A few straight people — especially the ignorant ones — confuse us with crossdressers. Drag is an art form. It takes a lot of money and effort to create a single look and it’s quite uncomfortable to be in it for long durations. I have my eyebrows glued, my hair tucked and stand on tall stilettos for hours. My genitals are squished or taped below my garment; my waist is cinched and there are lashes, rhinestones and glitter glued to my face. I design my own nails and they take two hours to shape, file and decorate. My wig is tethered tightly to my skull and I brush it for hours to make it voluminous. So, believe me when I say that I do not want to maintain that character 24/7. Drag is for show, for the stage, for your entertainment. So, I am not a trans-person or a crossdresser because I do drag. Keshav Suri, Executive Director for the Lalit Suri Hospitality Group, put it aptly when he said, ‘trans is who you are, drag is what you do.’
Drag culture in India
It’s only beginning to take off now; we have miles to go before we rest. We don’t have drag mothers or ballroom culture — there is no structure. We are building it as we go along, making mistakes and learning from them. No one can make a living out of this in India, which is not the case in the West. There are successful queens who have drag as a full-time job and can pay their bills and invest in their art. We don’t have the liberty to do that yet. For drag queens in India, it’s more like an extremely expensive hobby.
Section 377 got decriminalised a couple of weeks ago, but the situation is going to take some time to radically change. The good part is that we now have the law on our side, and when a policeman tries to threaten us with the law, we can tell him to go read the law first. Are we suddenly going to start receiving accolades from people who think this is against the order of nature? I expect not. But they can’t harass us either and that much is enough for now.
Attention to detail
RuPaul looks for C.U.N.T (Charisma, Uniqueness, Nerve and Talent) in her drag superstars. If I had to choose one of the letters to define me, it would be talent. Rimi is a polished queen and her sense of style is precise and detail-oriented. Her fashion is always inspired by the songs she’s singing. In my last performance, I sang La Vie En Rose, and I wore a red bejewelled corset, red faux leather gloves and a red beret. My face was painted in hues of violet and red and topped off with a defined white cut crease.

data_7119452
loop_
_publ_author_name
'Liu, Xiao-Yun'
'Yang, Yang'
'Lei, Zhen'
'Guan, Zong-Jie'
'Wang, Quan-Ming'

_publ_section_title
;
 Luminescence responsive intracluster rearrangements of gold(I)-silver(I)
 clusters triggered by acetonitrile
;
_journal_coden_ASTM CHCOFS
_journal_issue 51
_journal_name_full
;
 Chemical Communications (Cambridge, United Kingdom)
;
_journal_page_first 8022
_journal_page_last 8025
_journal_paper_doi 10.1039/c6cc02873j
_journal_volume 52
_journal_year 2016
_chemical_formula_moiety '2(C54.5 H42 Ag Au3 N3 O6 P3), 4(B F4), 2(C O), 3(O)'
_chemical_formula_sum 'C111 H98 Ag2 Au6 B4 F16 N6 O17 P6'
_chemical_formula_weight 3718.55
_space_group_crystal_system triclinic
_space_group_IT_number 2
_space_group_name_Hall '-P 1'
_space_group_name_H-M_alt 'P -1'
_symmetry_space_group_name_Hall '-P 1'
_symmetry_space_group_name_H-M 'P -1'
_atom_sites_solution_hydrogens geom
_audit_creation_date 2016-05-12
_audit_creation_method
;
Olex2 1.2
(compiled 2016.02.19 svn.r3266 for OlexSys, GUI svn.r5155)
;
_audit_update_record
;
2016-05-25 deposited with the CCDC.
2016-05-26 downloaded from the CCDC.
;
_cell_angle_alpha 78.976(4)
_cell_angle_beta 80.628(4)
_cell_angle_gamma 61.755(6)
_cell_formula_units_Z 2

It is my dream to see more queens come into their own. Queer expression is vast and multifaceted, and they all have something worthwhile to say. But I am not too worried about it. We are just a handful as of now, but I know that more of us will reveal ourselves before you’re done reading this piece.
Inclusive palaces that queens deserve
Pride month in any city is a good start for a fledgeling drag queen. Most queer groups seek out fresh talent, in hopes of allowing diverse participation. These gigs won’t do much for your bank credit, but they allow you to make mistakes and learn from them. They also set the ball rolling for interactions with a wider audience apart from the rich folks that frequent Kitty Su and Kitty Ko. Keshav Suri has paved the way for drag entertainment to make money and Kitty Su nurtures an environment that looks at the medium as a legitimate form of performance arts that deserves its own space. There aren’t any other clubs like that at the moment, but now that section 377 has been struck down, I have absolutely no doubt that more avenues will open up for us.
Follow Rimi Heart on Instagram at @heartrimi
Read Part 2 with Veronique here.